Pinterest is a powerful social media channel for online retailers. It’s worth the time to build a good Pinterest profile, create active boards, and engage with some of the platform’s 150 million or so active users.
Pinterest’s potential for retail ecommerce is not new. Many marketers and service providers have been touting Pinterest’s stats for a least a few years.
Here are seven tips to help you promote your retail ecommerce business on Pinterest.
1. Have a Good Business Profile
Pinterest offers special business accounts that allow you to create a business profile, describing your business to potential customers and providing a way for them to engage with your online store.
Your Pinterest business profile should include the following items.
-> A logo or product image. If you have a recognizable logo, it is the obvious choice for your Pinterest profile image. It can also be a good idea to feature a product, perhaps one of your best sellers.
-> Your business name. If your store’s name is not well known, you might add a descriptive phrase, for example: “Mike’s Place | We Sell Tools” or “Sally’s Boutique | Vintage Dresses.”
-> Your store’s URL. Don’t forget to include your store’s URL. Pinterest will link to it.
-> Business description. You also get about 160 characters to describe your business.
-> Link your Twitter account. It can be a good idea to link your Twitter account to your Pinterest account. Pinterest will include a Twitter icon, and potential shoppers will have another way to reach your company.
2. Pin From Multiple Sources
On Pinterest, you organize content into topical boards, which each house a stream of pins from your website, including products, blog posts, lookbooks, and similar.
Your website content and products, however, should not be the only thing you pin. Pin other images, articles, and videos that you find online. Repin items you find on Pinterest, too.
As a rule, aim to use repins for about half of what you post, content you find online can be about a 25 percent of your pins, and your own products and content will account for the final 25 percent of pins.
When you do repin something, make sure that it links to a safe page where the content reflects that image you’re sharing.
3. Spend Time Pinning
Marketing your ecommerce business on Pinterest will require an investment of time. This will be especially true when you first start pinning. As a rule, aim to post somewhere between 10 and 30 pins a day, at least five days a week, when you are starting out.
Spread the pins out on several boards. Use nine or 10 boards when you get started. The boards you make should reflect your brand. When possible, have boards on popular Pinterest topics.
4. Develop a Pinterest Calendar
There is a sense in which Pinterest marketing is closely related to your store’s content marketing. In fact, Pinterest may be thought of as one possible channel for content.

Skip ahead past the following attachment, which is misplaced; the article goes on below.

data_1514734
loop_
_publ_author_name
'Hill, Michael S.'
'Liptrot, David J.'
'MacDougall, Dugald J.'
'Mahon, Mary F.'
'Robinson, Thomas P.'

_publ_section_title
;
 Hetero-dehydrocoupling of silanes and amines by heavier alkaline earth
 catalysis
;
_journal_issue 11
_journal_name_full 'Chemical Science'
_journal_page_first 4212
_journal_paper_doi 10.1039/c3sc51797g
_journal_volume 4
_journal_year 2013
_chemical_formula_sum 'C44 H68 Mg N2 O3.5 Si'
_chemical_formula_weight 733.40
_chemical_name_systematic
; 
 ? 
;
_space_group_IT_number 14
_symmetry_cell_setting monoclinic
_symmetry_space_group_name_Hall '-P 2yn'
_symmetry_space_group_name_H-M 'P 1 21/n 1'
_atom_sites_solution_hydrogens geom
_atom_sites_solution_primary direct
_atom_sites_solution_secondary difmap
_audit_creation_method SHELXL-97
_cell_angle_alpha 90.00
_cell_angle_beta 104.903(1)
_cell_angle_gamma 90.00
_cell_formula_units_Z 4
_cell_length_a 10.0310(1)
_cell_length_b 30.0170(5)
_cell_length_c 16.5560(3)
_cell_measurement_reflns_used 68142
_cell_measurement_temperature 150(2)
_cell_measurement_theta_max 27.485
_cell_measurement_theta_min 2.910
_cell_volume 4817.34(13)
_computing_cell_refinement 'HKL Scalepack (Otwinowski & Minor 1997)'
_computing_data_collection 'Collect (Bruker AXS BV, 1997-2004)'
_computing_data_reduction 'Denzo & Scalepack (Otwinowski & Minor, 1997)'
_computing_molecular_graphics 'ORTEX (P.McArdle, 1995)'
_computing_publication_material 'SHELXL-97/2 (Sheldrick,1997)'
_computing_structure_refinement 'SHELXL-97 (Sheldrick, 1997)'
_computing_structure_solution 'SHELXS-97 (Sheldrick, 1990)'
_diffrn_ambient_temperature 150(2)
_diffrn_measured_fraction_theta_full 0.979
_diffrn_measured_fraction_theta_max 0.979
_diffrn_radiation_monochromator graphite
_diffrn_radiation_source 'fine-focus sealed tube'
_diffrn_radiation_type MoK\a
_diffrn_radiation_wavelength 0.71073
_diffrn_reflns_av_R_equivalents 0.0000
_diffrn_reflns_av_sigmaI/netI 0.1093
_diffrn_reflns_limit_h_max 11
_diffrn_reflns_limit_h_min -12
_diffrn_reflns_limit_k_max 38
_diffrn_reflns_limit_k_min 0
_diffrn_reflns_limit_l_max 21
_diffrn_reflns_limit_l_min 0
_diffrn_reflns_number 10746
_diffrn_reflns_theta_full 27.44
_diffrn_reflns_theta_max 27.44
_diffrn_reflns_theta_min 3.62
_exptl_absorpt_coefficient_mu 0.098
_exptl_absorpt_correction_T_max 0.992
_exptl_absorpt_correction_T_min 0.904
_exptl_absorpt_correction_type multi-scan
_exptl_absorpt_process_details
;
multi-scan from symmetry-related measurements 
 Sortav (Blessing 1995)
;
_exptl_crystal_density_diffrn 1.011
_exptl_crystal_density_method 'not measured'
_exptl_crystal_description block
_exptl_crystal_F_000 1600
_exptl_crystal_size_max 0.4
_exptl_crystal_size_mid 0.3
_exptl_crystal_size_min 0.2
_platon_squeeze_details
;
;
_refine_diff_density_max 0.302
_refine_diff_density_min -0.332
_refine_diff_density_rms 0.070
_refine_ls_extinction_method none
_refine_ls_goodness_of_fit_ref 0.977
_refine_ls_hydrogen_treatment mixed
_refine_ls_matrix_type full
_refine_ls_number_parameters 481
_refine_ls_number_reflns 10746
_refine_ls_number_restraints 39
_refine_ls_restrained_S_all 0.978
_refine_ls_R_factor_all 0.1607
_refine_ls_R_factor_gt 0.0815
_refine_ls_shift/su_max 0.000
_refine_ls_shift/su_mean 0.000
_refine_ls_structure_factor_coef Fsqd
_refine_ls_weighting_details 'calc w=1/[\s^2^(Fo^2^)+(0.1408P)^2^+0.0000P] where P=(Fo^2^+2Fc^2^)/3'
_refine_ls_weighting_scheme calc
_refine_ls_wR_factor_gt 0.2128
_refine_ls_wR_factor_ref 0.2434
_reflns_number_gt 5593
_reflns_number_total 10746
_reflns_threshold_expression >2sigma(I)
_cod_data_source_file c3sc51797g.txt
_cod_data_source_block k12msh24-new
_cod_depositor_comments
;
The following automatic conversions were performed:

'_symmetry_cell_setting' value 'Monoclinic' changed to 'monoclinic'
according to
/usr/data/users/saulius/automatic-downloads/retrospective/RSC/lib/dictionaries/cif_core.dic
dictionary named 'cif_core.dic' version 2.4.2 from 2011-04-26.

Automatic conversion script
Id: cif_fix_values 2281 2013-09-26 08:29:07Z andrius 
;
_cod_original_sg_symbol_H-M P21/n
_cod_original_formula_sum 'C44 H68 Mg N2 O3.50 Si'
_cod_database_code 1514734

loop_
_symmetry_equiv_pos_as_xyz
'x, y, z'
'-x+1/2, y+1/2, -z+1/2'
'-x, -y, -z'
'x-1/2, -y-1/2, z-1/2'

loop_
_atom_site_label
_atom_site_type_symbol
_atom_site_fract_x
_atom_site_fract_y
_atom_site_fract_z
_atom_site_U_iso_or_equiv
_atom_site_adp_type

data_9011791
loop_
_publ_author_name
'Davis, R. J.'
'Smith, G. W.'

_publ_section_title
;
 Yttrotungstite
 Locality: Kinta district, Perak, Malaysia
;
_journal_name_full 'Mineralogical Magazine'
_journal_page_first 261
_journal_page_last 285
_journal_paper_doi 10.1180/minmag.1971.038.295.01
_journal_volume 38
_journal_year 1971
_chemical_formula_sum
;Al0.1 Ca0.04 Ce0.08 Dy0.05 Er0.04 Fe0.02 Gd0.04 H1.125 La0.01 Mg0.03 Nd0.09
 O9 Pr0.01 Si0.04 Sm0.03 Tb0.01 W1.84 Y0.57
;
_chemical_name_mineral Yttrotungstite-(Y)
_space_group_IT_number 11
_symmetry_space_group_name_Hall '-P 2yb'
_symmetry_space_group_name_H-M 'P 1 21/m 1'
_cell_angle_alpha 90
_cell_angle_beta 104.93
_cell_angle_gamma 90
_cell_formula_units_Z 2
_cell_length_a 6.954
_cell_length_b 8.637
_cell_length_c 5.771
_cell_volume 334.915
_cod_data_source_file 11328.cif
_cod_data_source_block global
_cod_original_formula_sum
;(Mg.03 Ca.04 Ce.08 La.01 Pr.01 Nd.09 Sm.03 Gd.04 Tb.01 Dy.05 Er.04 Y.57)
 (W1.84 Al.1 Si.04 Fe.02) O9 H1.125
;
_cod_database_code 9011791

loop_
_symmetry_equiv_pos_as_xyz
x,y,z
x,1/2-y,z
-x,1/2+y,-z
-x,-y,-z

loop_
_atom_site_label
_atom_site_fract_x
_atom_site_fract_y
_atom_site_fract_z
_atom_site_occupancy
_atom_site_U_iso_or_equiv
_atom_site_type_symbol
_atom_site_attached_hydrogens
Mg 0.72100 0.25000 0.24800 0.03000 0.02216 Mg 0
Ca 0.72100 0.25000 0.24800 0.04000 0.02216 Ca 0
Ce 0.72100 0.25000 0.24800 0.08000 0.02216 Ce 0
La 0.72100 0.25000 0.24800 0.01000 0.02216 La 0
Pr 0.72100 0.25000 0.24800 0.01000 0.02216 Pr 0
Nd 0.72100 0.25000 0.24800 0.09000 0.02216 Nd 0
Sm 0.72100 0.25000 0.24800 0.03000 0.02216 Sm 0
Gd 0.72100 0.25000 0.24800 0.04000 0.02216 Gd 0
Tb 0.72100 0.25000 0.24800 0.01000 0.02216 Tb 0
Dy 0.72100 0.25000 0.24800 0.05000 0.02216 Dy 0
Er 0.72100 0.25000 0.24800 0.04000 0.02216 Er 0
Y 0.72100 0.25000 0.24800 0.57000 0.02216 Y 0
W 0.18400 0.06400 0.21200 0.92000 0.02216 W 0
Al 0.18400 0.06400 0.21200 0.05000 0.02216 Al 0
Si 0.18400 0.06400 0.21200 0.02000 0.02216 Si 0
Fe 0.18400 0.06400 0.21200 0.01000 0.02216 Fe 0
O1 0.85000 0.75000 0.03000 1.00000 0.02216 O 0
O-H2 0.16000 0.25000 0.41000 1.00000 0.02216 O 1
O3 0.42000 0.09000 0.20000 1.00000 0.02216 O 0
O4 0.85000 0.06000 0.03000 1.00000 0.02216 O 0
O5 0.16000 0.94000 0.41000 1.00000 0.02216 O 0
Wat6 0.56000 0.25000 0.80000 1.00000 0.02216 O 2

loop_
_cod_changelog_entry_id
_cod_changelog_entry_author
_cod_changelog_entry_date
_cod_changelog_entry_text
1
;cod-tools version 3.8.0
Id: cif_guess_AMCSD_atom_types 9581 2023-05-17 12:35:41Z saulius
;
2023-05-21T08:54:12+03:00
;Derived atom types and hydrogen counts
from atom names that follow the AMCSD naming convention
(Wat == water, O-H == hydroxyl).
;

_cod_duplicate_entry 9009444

With this in mind, schedule your pins on an editorial calendar. While you can still pin at any time, try to coordinate pins with product announcements, sales, or even when you publish a blog post.
5. Store Future Pins on a Secret Board
There are a few tools that allow you to schedule pins in advance. If you use one of these tools, simply add a pin to the queue, so to speak, whenever you find something cool.
For a free alternative, use a secret pin board to store pins you want to post later.
6. Write Good Pin Descriptions
Anytime you pin your own content, write a good, timeless, and informative pin description that gives your Pinterest audience context. While it can be a good idea to include a call to action of some kind, avoid promotional copy, since your pin will outlast your sale.
If you’re having trouble, imagine that you are writing a product description for your pin or pretend you need to tweet about the post.
7. Follow Influencers and Ideal Prospects
Small retail ecommerce businesses may have trouble getting traction on Pinterest at first.
Large retailers have the benefit of a well-known and constantly-advertised brand, so they can treat Pinterest like a visual bookmarking service. But small businesses have to use it like a social media community, following folks in order to be followed or even noticed.
For your business, think about who your customer is. What sort of things will he or she be interested in discovering on Pinterest? Try searching for those topics, and following some of the most influential users who pin about them.
When Pinterest returns search results, it offers you the option to see the people behind the pins, so you can find who pins the things important to your shoppers.
You can also find individual, potential customers to follow. Try looking up one of your competitors on Pinterest. On that competitor’s profile page there will be a “Followers” link. Your competitor’s Pinterest followers are folks who have already raised their hands, if you will, and said they are interested in the products your competitor sells.